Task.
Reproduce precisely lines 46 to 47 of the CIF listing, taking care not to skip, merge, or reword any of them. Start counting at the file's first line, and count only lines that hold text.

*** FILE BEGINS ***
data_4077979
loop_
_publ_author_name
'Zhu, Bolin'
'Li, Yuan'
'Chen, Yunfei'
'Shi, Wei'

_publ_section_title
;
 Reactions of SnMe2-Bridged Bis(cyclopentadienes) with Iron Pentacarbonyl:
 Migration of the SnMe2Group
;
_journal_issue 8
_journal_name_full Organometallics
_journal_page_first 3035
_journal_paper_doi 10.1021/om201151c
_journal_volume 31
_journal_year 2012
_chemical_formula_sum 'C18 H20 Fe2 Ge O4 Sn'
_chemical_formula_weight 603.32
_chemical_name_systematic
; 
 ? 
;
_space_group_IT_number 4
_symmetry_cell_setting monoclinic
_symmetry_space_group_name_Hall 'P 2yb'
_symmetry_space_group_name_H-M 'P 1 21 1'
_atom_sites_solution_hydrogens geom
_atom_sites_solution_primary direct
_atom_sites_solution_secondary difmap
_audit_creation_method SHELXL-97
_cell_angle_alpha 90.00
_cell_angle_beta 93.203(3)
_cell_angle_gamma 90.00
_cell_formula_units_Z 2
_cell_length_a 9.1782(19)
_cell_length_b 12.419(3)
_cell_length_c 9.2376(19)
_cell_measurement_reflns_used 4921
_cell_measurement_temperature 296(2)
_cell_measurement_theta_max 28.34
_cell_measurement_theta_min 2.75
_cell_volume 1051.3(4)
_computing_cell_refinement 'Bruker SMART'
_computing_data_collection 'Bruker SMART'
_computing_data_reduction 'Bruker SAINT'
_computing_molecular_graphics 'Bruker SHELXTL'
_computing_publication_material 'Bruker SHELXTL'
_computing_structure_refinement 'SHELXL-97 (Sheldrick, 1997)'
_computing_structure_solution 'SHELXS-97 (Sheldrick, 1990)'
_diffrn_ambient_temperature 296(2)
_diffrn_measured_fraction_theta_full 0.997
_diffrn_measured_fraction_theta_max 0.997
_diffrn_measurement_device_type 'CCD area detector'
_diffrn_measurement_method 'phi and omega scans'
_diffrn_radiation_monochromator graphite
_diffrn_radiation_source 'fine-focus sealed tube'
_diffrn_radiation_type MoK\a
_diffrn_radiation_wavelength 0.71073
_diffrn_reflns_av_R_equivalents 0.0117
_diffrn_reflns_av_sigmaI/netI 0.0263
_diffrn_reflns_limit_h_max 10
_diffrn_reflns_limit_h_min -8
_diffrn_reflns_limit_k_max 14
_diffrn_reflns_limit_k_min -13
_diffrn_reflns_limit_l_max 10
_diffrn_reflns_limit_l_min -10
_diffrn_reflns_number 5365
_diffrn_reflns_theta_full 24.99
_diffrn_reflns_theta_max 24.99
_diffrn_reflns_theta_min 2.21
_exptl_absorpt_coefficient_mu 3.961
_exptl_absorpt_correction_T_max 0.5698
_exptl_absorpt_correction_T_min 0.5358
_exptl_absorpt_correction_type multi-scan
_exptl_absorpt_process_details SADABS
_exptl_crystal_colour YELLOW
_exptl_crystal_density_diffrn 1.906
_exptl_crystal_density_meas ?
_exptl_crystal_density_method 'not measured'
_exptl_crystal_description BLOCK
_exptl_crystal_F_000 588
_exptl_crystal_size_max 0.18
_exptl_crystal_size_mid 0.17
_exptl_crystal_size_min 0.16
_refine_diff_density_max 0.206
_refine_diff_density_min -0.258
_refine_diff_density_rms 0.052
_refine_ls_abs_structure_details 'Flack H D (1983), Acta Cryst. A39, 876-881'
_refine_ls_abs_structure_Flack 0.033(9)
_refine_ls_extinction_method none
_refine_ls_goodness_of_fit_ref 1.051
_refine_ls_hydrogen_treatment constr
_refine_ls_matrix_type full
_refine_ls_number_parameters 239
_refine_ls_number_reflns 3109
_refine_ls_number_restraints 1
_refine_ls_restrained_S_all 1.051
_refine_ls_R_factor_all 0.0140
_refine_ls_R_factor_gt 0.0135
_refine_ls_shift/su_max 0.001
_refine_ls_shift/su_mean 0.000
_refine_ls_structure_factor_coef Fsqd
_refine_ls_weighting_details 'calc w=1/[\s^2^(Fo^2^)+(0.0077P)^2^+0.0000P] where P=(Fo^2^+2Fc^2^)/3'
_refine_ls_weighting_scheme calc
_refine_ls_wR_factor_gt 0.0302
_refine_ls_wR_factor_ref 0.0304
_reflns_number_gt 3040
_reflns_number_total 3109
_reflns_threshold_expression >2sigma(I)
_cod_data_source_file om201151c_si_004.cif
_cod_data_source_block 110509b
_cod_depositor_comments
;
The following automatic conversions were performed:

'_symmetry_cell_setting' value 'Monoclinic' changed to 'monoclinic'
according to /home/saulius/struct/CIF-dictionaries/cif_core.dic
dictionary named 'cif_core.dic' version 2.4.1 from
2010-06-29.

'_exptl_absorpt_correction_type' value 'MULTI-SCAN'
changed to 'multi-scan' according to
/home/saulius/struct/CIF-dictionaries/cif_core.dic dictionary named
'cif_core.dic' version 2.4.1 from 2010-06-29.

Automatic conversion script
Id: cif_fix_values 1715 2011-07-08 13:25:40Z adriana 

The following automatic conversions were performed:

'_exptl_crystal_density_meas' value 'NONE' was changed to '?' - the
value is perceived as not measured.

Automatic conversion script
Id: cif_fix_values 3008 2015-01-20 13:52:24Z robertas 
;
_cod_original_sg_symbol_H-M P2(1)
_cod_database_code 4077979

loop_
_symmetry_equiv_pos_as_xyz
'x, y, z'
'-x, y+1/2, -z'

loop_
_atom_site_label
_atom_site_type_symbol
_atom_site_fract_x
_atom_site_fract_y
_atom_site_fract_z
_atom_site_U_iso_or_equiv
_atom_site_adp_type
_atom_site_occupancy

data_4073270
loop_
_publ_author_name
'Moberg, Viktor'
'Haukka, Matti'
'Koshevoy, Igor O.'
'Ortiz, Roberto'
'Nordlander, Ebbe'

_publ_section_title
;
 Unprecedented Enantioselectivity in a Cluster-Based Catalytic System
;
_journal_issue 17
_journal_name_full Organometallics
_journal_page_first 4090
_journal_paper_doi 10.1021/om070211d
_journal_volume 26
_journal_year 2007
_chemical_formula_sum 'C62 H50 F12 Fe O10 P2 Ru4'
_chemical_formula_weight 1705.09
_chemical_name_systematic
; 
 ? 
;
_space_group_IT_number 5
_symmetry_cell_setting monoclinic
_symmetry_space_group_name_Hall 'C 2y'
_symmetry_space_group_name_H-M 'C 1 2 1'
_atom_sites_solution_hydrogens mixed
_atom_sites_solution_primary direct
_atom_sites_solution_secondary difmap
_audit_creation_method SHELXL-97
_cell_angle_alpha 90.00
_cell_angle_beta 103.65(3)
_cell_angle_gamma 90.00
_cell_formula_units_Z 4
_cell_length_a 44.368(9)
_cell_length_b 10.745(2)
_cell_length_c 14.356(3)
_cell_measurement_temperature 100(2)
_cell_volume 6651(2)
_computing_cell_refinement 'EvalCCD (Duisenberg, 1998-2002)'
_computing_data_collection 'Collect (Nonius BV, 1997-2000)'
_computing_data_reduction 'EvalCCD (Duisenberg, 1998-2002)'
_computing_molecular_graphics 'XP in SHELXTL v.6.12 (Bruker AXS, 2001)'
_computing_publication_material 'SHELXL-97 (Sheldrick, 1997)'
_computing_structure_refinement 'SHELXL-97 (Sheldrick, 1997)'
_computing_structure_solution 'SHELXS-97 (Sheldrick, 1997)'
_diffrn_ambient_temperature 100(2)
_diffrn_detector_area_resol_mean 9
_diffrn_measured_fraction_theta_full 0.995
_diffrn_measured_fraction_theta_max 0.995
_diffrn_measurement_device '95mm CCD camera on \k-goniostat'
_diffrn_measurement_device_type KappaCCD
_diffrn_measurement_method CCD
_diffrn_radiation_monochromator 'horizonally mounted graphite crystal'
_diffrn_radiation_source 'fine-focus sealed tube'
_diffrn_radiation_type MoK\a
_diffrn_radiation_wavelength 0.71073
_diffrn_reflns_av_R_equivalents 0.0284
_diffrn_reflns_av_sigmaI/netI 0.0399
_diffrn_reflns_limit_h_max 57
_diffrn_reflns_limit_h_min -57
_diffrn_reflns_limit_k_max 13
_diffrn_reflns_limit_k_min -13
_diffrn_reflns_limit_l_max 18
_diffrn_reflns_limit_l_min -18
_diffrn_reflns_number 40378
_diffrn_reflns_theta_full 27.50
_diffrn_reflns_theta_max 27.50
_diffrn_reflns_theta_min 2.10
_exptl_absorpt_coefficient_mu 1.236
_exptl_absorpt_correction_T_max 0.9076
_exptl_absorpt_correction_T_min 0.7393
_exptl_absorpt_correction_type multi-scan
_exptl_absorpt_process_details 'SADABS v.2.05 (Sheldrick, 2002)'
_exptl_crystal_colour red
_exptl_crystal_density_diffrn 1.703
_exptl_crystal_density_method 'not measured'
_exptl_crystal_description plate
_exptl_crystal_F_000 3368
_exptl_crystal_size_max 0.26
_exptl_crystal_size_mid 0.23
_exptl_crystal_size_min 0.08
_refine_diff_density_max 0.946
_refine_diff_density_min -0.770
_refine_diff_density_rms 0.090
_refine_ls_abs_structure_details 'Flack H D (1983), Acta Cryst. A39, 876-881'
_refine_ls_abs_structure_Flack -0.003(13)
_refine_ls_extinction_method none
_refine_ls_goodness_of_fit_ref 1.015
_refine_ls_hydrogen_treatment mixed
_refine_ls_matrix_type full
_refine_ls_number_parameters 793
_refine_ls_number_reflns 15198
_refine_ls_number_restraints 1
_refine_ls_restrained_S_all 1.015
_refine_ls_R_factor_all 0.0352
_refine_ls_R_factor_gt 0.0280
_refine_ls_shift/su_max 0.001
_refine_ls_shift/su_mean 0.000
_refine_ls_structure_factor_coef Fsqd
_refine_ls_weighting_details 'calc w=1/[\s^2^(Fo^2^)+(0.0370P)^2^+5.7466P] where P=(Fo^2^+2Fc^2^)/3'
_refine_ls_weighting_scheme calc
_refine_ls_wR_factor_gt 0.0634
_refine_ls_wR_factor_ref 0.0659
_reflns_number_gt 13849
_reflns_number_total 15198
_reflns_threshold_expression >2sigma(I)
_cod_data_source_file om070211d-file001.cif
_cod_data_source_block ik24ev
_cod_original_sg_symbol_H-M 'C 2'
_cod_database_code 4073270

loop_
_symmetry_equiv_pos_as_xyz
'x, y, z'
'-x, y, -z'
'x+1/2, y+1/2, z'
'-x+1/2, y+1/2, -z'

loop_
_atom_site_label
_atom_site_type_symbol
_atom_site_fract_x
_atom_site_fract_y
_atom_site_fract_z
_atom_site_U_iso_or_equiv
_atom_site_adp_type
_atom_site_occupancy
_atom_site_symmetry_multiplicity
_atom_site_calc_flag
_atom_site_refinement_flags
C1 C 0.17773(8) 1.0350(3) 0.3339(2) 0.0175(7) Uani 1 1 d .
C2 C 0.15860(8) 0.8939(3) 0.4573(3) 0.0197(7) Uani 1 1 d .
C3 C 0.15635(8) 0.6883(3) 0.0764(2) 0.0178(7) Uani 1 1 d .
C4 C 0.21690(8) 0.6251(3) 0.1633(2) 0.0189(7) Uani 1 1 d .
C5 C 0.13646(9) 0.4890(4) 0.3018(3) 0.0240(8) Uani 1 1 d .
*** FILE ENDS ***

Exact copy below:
_computing_data_collection 'Bruker SMART'
_computing_data_reduction 'Bruker SAINT'